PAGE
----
The shoulder is a ball-and-socket joint that is shallow. Because this joint is shallow, it is more mobile than other joints. However, this great range of motion can also cause joint problems. Shoulder instability occurs when the ball moves around too freely in the socket.
What are the main shoulder components?
The socket of the shoulder is called the glenoid cavity. This cavity is circled by a ring of tissue called the labrum. The humerus (upper arm bone) has a head (the ball) that fits neatly into the socket. This joint is stabilized by a group of ligaments that stretch to allow shoulder movement, as well as tighten to prevent too much motion. Tendons and muscles also surround the shoulder to provide support and stability.
What causes shoulder instability?
The joint capsule is slightly loose, but for a flexible person, it tends to be looser. Overuse in certain sports (baseball, volleyball and swimming) causes the capsule to stretch and become too lax. When this occurs, the shoulder muscles weaken, and the ball of the humerus starts to slip around in the socket.
An extreme case of shoulder instability is dislocation, which occurs usually due to a traumatic event. When a shoulder dislocates, the head of the humerus comes out of the socket, and tears away from the labrum (Bankart tear). A Bankart tear makes the shoulder easier to dislocate, as the labrum acts as a bumper to keep the humeral head in position.
Who has chronic shoulder instability?
People between the ages of 19 and 29 years are more likely to experience recurrent and chronic shoulder instability. The recurrence rate for these patients is around 60%, according to studies. The recurrence rate for persons in their 30s and 40s is only around 20%.
What are the symptoms of shoulder instability?
Symptoms of shoulder instability include:
- A sensation of looseness of the shoulder joint
- Shoulder feels like it is coming out of place
- Shoulder pain with activity
- Development of secondary conditions, such as bursitis, tendinitis, and inflammation (occurs due to excessive motion and irritation to shoulder structures)
How is shoulder instability diagnosed?
The doctor can usually diagnose shoulder instability with a medical history and physical examination. The doctor will as you questions about your symptoms, inquire of your activities, and make you move your shoulder through range of motion. X-rays are used to detect deformities of the bones and shoulder dislocation. IF the doctor is concerned about a Bankart tear, or a stretched joint capsule, he may order a magnetic resonance imaging (MRI) scan.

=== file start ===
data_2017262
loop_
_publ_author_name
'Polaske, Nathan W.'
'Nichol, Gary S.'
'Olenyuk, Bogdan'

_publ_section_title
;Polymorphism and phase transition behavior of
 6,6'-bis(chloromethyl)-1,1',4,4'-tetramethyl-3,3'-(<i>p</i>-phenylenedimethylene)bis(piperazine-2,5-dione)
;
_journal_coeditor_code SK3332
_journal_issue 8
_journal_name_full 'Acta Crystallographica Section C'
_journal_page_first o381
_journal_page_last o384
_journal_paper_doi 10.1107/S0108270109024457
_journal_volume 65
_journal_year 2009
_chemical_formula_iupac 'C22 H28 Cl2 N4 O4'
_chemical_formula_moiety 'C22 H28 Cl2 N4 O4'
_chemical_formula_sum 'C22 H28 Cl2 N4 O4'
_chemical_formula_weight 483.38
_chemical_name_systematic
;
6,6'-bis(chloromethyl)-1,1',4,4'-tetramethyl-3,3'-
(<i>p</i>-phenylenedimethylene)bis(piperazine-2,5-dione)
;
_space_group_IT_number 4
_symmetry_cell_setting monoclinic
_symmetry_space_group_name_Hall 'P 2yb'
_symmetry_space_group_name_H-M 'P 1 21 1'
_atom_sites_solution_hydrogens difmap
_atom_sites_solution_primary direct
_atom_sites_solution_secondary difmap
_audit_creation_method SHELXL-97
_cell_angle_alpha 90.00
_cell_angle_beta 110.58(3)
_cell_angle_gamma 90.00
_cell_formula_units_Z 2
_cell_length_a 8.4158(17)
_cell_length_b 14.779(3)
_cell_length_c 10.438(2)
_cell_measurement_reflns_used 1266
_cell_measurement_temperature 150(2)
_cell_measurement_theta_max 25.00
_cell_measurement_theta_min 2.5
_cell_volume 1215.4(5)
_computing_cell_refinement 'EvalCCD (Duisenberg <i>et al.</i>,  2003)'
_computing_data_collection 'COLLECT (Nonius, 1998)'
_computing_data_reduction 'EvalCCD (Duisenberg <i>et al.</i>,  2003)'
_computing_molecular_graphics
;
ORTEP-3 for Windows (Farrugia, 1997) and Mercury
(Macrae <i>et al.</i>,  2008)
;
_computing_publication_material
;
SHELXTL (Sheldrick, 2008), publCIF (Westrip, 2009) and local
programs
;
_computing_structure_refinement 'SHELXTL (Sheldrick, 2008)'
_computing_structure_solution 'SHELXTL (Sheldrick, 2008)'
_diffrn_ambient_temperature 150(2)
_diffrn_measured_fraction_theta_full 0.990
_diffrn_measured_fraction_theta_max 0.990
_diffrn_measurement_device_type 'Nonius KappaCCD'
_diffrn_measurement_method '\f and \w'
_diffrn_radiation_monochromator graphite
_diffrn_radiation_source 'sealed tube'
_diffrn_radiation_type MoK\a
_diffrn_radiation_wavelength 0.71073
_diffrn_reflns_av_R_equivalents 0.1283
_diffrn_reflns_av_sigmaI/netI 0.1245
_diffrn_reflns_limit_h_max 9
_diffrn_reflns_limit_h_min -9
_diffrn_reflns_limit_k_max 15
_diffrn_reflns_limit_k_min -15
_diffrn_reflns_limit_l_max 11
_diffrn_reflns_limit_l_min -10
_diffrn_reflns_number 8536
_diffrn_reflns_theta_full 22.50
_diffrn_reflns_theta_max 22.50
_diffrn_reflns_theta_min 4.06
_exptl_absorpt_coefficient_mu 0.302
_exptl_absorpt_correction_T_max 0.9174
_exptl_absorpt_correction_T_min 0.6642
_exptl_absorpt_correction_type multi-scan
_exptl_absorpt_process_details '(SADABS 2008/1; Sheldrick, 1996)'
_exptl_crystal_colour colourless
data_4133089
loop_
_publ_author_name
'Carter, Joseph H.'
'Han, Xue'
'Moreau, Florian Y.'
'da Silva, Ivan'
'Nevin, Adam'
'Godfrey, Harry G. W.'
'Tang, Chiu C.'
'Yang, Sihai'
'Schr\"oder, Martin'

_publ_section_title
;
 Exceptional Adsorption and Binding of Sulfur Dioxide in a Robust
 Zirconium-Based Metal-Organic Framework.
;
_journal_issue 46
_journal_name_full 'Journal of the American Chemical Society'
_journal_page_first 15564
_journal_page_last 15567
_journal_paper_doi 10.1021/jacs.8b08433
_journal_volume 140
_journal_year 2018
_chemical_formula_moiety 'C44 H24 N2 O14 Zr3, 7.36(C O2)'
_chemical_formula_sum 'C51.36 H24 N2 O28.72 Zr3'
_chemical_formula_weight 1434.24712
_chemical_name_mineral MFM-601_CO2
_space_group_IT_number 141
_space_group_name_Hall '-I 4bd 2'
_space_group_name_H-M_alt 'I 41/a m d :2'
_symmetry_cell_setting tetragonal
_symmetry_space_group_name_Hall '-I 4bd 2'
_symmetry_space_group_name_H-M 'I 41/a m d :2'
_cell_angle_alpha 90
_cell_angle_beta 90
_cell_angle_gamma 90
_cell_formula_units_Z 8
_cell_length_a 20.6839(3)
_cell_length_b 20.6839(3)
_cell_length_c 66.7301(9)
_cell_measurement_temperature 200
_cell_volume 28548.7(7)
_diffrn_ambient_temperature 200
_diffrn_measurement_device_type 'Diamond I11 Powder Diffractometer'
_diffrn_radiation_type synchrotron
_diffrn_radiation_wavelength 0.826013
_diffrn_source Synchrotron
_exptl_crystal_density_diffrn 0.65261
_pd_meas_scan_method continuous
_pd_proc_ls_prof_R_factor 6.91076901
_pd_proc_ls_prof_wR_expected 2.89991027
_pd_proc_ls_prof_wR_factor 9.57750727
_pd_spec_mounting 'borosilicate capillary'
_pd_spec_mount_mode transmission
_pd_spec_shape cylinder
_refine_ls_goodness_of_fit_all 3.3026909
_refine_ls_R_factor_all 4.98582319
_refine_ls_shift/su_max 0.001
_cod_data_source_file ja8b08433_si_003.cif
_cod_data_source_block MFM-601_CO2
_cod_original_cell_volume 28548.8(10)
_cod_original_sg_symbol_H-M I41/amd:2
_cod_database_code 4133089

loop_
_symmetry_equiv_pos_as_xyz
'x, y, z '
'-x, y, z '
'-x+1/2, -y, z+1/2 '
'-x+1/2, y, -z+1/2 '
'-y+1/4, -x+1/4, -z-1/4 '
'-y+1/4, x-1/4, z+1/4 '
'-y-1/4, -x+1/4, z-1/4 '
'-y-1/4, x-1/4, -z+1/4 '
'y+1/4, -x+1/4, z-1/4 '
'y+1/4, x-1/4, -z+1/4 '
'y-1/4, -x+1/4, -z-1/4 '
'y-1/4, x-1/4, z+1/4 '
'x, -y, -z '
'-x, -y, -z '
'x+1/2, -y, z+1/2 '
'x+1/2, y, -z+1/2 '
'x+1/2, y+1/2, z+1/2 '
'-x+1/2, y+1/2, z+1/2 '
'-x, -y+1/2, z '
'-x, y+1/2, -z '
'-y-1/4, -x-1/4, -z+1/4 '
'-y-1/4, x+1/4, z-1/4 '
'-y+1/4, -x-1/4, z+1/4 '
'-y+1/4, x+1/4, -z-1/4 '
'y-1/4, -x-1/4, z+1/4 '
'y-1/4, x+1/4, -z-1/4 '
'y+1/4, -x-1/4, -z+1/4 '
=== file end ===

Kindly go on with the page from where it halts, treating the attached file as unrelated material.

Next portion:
How is shoulder instability treated?
- Physical therapy – Used to strengthen the shoulder girdle muscles, which are part of the shoulder’s stabilizing forces. Improving strength will create a more efficient joint and reduce joint capsule stretching, which occurs with activity. The therapist will also use various pain relief measures, such as electrical stimulation, ultrasound, and massage.
- Rest and ice – The doctor may recommend that you rest your shoulder joint for a few days or weeks. Ice is used to relieve pain and decrease inflammation. You can apply an ice pack for 20-minute intervals several times each day.
- Corticosteroid injection – The doctor can inject the shoulder with a corticosteroid agent, which reduces inflammation.
- Arthroscopy – If the shoulder remains unstable after conservative measures, or if pain continues, the Scottsdale orthopedic doctor can perform an arthroscopic procedure. This involves insertion of a thin, optic camera into the shoulder joint to diagnose and treat the instability. During the procedure, the torn labrum is reattached to the glenoid using anchors, sutures, and wires, which recreates the bumper effect and prevents the ball from slipping around. If the capsule is loose, stitches are used to make it tighter.
Dr. Adam Farber at Phoenix Shoulder and Knee is an expert sports medicine doctor in Tempe, Scottsdale and Phoenix. He offers highly skilled treatment for those suffering from acute or chronic shoulder instability. Call to schedule today!
Wilk KE, Macrina LC, & Reinold MM (2006). Non-Operative Rehabilitation for Traumatic and Atraumatic Glenohumeral Instability. N Am J Sports Phys Ther, 1(1), 16-31.